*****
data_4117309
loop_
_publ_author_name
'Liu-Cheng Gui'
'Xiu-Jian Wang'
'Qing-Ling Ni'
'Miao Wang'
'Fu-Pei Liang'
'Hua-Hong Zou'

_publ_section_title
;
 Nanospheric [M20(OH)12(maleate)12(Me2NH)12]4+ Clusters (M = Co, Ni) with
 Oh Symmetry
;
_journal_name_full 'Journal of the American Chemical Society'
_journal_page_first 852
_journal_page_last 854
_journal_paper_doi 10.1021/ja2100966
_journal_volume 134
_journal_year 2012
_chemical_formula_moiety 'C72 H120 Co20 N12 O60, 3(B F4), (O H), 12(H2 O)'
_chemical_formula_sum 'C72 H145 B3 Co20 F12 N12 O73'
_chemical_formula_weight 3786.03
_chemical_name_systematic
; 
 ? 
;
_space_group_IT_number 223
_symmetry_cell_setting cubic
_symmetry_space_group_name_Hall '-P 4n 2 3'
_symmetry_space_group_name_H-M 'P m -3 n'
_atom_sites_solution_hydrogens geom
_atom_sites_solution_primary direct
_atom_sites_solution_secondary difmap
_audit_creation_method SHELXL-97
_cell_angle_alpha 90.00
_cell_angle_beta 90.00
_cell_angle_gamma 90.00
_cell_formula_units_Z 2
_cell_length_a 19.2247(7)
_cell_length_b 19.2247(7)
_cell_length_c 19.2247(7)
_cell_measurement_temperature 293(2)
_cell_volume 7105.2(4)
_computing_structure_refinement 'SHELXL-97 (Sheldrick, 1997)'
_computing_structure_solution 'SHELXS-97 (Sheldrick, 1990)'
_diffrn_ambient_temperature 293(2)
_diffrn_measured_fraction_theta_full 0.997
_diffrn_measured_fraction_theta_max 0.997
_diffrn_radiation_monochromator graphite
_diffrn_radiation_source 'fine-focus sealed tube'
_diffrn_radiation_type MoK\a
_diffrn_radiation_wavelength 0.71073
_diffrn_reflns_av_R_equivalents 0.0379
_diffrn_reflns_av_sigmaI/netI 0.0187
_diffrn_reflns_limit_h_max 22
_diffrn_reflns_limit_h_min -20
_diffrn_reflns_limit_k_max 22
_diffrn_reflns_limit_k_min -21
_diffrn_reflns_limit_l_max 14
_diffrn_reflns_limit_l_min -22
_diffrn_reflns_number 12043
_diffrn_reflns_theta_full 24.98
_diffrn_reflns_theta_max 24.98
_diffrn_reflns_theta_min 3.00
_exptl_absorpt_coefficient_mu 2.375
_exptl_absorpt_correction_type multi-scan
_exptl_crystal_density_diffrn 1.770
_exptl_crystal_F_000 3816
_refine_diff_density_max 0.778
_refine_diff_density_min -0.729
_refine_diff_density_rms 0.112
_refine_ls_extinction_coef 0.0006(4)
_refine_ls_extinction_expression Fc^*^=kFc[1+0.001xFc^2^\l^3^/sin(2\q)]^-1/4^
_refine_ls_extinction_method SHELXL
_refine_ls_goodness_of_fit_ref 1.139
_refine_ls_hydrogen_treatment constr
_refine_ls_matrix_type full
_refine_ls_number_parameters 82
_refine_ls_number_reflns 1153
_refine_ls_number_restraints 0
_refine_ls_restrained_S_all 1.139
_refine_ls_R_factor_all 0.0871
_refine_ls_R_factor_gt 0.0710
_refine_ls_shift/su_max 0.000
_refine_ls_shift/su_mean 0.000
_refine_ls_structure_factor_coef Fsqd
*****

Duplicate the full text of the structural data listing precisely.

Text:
data_4117309
loop_
_publ_author_name
'Liu-Cheng Gui'
'Xiu-Jian Wang'
'Qing-Ling Ni'
'Miao Wang'
'Fu-Pei Liang'
'Hua-Hong Zou'

_publ_section_title
;
 Nanospheric [M20(OH)12(maleate)12(Me2NH)12]4+ Clusters (M = Co, Ni) with
 Oh Symmetry
;
_journal_name_full 'Journal of the American Chemical Society'
_journal_page_first 852
_journal_page_last 854
_journal_paper_doi 10.1021/ja2100966
_journal_volume 134
_journal_year 2012
_chemical_formula_moiety 'C72 H120 Co20 N12 O60, 3(B F4), (O H), 12(H2 O)'
_chemical_formula_sum 'C72 H145 B3 Co20 F12 N12 O73'
_chemical_formula_weight 3786.03
_chemical_name_systematic
; 
 ? 
;
_space_group_IT_number 223
_symmetry_cell_setting cubic
_symmetry_space_group_name_Hall '-P 4n 2 3'
_symmetry_space_group_name_H-M 'P m -3 n'
_atom_sites_solution_hydrogens geom
_atom_sites_solution_primary direct
_atom_sites_solution_secondary difmap
_audit_creation_method SHELXL-97
_cell_angle_alpha 90.00
_cell_angle_beta 90.00
_cell_angle_gamma 90.00
_cell_formula_units_Z 2
_cell_length_a 19.2247(7)
_cell_length_b 19.2247(7)
_cell_length_c 19.2247(7)
_cell_measurement_temperature 293(2)
_cell_volume 7105.2(4)
_computing_structure_refinement 'SHELXL-97 (Sheldrick, 1997)'
_computing_structure_solution 'SHELXS-97 (Sheldrick, 1990)'
_diffrn_ambient_temperature 293(2)
_diffrn_measured_fraction_theta_full 0.997
_diffrn_measured_fraction_theta_max 0.997
_diffrn_radiation_monochromator graphite
_diffrn_radiation_source 'fine-focus sealed tube'
_diffrn_radiation_type MoK\a
_diffrn_radiation_wavelength 0.71073
_diffrn_reflns_av_R_equivalents 0.0379
_diffrn_reflns_av_sigmaI/netI 0.0187
_diffrn_reflns_limit_h_max 22
_diffrn_reflns_limit_h_min -20
_diffrn_reflns_limit_k_max 22
_diffrn_reflns_limit_k_min -21
_diffrn_reflns_limit_l_max 14
_diffrn_reflns_limit_l_min -22
_diffrn_reflns_number 12043
_diffrn_reflns_theta_full 24.98
_diffrn_reflns_theta_max 24.98
_diffrn_reflns_theta_min 3.00
_exptl_absorpt_coefficient_mu 2.375
_exptl_absorpt_correction_type multi-scan
_exptl_crystal_density_diffrn 1.770
_exptl_crystal_F_000 3816
_refine_diff_density_max 0.778
_refine_diff_density_min -0.729
_refine_diff_density_rms 0.112
_refine_ls_extinction_coef 0.0006(4)
_refine_ls_extinction_expression Fc^*^=kFc[1+0.001xFc^2^\l^3^/sin(2\q)]^-1/4^
_refine_ls_extinction_method SHELXL
_refine_ls_goodness_of_fit_ref 1.139
_refine_ls_hydrogen_treatment constr
_refine_ls_matrix_type full
_refine_ls_number_parameters 82
_refine_ls_number_reflns 1153
_refine_ls_number_restraints 0
_refine_ls_restrained_S_all 1.139
_refine_ls_R_factor_all 0.0871
_refine_ls_R_factor_gt 0.0710
_refine_ls_shift/su_max 0.000
_refine_ls_shift/su_mean 0.000
_refine_ls_structure_factor_coef Fsqd